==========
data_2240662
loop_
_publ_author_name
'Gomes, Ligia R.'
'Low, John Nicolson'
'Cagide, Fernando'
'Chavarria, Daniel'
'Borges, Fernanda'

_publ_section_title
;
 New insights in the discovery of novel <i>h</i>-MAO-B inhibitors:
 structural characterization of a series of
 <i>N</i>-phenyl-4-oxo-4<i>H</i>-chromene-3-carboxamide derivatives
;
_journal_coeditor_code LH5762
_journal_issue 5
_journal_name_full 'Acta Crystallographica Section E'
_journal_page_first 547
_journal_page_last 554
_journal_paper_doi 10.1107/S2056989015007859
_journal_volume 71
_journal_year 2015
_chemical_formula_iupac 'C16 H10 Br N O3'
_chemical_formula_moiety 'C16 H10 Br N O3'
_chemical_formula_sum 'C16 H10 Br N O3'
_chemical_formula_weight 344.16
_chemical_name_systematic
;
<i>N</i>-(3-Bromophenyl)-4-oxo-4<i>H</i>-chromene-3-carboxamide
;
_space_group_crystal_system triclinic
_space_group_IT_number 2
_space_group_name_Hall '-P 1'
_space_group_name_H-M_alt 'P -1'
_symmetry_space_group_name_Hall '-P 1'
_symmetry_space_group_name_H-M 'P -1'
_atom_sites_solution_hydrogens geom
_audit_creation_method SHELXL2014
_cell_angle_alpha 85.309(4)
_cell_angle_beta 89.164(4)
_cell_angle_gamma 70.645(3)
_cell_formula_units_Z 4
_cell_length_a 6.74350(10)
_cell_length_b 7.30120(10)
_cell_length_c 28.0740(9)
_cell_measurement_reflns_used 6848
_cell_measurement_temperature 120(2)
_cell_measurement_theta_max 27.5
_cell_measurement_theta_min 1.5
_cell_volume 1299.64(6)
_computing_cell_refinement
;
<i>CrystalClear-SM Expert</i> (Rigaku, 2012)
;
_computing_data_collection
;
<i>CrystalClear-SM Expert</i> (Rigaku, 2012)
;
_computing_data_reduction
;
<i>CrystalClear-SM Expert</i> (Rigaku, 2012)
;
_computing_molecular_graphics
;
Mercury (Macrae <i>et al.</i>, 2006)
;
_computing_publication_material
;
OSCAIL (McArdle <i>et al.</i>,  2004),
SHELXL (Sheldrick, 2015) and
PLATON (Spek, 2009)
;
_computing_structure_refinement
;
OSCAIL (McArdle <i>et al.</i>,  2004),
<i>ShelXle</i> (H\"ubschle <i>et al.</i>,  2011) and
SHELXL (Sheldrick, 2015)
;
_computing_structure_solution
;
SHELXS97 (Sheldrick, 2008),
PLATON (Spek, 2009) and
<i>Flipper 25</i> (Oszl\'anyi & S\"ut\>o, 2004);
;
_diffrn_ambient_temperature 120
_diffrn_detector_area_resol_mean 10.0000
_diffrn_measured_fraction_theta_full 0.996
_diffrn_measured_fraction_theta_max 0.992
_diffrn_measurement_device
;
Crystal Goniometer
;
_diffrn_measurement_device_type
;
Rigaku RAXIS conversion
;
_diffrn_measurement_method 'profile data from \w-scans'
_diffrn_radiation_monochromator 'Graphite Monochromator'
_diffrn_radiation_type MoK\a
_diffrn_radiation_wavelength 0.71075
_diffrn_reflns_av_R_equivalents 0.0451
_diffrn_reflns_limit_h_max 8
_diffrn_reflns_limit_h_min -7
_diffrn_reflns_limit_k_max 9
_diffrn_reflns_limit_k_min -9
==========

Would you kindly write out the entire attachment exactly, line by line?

data_2240662
loop_
_publ_author_name
'Gomes, Ligia R.'
'Low, John Nicolson'
'Cagide, Fernando'
'Chavarria, Daniel'
'Borges, Fernanda'

_publ_section_title
;
 New insights in the discovery of novel <i>h</i>-MAO-B inhibitors:
 structural characterization of a series of
 <i>N</i>-phenyl-4-oxo-4<i>H</i>-chromene-3-carboxamide derivatives
;
_journal_coeditor_code LH5762
_journal_issue 5
_journal_name_full 'Acta Crystallographica Section E'
_journal_page_first 547
_journal_page_last 554
_journal_paper_doi 10.1107/S2056989015007859
_journal_volume 71
_journal_year 2015
_chemical_formula_iupac 'C16 H10 Br N O3'
_chemical_formula_moiety 'C16 H10 Br N O3'
_chemical_formula_sum 'C16 H10 Br N O3'
_chemical_formula_weight 344.16
_chemical_name_systematic
;
<i>N</i>-(3-Bromophenyl)-4-oxo-4<i>H</i>-chromene-3-carboxamide
;
_space_group_crystal_system triclinic
_space_group_IT_number 2
_space_group_name_Hall '-P 1'
_space_group_name_H-M_alt 'P -1'
_symmetry_space_group_name_Hall '-P 1'
_symmetry_space_group_name_H-M 'P -1'
_atom_sites_solution_hydrogens geom
_audit_creation_method SHELXL2014
_cell_angle_alpha 85.309(4)
_cell_angle_beta 89.164(4)
_cell_angle_gamma 70.645(3)
_cell_formula_units_Z 4
_cell_length_a 6.74350(10)
_cell_length_b 7.30120(10)
_cell_length_c 28.0740(9)
_cell_measurement_reflns_used 6848
_cell_measurement_temperature 120(2)
_cell_measurement_theta_max 27.5
_cell_measurement_theta_min 1.5
_cell_volume 1299.64(6)
_computing_cell_refinement
;
<i>CrystalClear-SM Expert</i> (Rigaku, 2012)
;
_computing_data_collection
;
<i>CrystalClear-SM Expert</i> (Rigaku, 2012)
;
_computing_data_reduction
;
<i>CrystalClear-SM Expert</i> (Rigaku, 2012)
;
_computing_molecular_graphics
;
Mercury (Macrae <i>et al.</i>, 2006)
;
_computing_publication_material
;
OSCAIL (McArdle <i>et al.</i>,  2004),
SHELXL (Sheldrick, 2015) and
PLATON (Spek, 2009)
;
_computing_structure_refinement
;
OSCAIL (McArdle <i>et al.</i>,  2004),
<i>ShelXle</i> (H\"ubschle <i>et al.</i>,  2011) and
SHELXL (Sheldrick, 2015)
;
_computing_structure_solution
;
SHELXS97 (Sheldrick, 2008),
PLATON (Spek, 2009) and
<i>Flipper 25</i> (Oszl\'anyi & S\"ut\>o, 2004);
;
_diffrn_ambient_temperature 120
_diffrn_detector_area_resol_mean 10.0000
_diffrn_measured_fraction_theta_full 0.996
_diffrn_measured_fraction_theta_max 0.992
_diffrn_measurement_device
;
Crystal Goniometer
;
_diffrn_measurement_device_type
;
Rigaku RAXIS conversion
;
_diffrn_measurement_method 'profile data from \w-scans'
_diffrn_radiation_monochromator 'Graphite Monochromator'
_diffrn_radiation_type MoK\a
_diffrn_radiation_wavelength 0.71075
_diffrn_reflns_av_R_equivalents 0.0451
_diffrn_reflns_limit_h_max 8
_diffrn_reflns_limit_h_min -7
_diffrn_reflns_limit_k_max 9
_diffrn_reflns_limit_k_min -9